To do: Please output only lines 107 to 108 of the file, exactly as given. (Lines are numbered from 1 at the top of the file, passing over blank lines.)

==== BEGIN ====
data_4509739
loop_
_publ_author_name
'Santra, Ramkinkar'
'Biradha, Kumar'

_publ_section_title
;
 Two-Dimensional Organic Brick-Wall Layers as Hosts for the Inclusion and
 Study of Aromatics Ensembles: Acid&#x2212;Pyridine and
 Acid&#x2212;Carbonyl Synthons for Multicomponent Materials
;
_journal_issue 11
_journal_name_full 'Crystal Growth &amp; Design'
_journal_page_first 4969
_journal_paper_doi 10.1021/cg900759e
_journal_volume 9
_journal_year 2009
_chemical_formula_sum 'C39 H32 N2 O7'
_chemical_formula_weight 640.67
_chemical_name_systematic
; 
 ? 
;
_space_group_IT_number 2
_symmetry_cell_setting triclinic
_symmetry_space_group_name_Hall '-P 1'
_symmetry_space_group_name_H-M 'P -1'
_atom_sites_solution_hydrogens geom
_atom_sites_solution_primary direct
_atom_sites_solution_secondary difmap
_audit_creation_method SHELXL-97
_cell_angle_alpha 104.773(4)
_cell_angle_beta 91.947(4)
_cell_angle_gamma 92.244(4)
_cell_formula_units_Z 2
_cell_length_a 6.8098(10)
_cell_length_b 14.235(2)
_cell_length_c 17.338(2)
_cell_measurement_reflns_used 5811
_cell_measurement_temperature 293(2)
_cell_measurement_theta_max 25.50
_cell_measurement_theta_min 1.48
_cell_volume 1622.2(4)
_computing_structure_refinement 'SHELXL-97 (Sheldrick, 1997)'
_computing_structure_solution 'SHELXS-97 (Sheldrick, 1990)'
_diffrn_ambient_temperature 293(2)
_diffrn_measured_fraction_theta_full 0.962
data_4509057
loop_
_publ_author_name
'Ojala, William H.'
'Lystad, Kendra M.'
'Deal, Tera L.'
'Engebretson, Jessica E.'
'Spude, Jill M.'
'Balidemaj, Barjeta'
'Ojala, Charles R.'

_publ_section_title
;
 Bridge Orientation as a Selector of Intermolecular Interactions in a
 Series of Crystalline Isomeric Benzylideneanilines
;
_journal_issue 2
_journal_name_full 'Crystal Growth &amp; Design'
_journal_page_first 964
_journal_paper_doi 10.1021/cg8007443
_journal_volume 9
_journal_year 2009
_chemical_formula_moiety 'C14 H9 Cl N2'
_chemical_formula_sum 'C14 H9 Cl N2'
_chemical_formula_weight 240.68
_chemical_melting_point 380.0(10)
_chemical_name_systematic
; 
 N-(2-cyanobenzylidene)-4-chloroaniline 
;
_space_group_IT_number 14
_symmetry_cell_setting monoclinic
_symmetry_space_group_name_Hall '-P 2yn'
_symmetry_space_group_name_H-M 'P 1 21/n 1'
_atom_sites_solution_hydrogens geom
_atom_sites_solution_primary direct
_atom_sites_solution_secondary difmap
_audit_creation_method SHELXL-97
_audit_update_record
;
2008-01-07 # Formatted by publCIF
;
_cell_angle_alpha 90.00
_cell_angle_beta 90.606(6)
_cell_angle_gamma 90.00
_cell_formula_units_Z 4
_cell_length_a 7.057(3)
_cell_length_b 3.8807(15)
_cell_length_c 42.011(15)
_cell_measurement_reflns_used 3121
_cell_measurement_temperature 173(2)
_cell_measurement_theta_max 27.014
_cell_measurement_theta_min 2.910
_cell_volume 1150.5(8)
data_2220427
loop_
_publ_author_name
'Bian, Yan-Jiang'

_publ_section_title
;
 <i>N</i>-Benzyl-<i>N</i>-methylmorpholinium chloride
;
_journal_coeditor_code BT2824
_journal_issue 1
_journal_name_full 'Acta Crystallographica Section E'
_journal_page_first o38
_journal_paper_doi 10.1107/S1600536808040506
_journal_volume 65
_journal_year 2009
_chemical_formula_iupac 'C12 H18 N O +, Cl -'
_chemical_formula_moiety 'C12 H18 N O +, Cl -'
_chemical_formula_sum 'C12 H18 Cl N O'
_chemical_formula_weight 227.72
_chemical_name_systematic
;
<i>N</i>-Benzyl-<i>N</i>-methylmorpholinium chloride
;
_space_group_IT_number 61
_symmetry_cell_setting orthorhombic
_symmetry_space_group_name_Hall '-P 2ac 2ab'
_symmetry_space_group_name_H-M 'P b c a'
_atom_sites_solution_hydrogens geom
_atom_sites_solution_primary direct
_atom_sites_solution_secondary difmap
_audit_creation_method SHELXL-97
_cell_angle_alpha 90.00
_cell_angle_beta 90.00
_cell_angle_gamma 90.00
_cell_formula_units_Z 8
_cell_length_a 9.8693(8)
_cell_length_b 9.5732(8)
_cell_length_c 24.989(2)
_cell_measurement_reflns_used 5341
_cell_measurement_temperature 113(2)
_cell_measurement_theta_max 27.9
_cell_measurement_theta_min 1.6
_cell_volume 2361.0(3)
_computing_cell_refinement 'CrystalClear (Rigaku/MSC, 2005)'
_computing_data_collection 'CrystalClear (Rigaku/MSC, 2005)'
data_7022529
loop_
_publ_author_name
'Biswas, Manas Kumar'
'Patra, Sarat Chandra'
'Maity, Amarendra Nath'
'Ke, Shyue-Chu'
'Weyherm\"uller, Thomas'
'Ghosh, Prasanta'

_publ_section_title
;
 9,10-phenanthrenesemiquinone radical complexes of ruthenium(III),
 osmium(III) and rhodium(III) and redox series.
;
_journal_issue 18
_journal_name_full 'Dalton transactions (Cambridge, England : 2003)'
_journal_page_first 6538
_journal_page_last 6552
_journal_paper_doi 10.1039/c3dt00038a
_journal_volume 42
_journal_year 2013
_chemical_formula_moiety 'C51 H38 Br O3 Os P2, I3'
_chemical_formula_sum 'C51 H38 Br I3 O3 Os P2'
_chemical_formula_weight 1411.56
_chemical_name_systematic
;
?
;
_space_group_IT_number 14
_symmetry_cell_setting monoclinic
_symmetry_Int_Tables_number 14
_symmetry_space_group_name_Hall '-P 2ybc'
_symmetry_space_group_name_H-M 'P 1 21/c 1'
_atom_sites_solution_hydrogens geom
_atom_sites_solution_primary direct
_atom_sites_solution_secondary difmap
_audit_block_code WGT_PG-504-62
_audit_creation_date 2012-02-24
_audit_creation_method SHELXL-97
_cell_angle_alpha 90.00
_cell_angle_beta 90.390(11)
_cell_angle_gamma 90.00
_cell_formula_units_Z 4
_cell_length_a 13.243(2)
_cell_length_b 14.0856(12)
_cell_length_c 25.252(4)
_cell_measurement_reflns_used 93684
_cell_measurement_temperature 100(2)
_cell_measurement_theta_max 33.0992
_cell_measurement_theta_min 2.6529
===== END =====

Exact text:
 <i>N</i>-Benzyl-<i>N</i>-methylmorpholinium chloride
;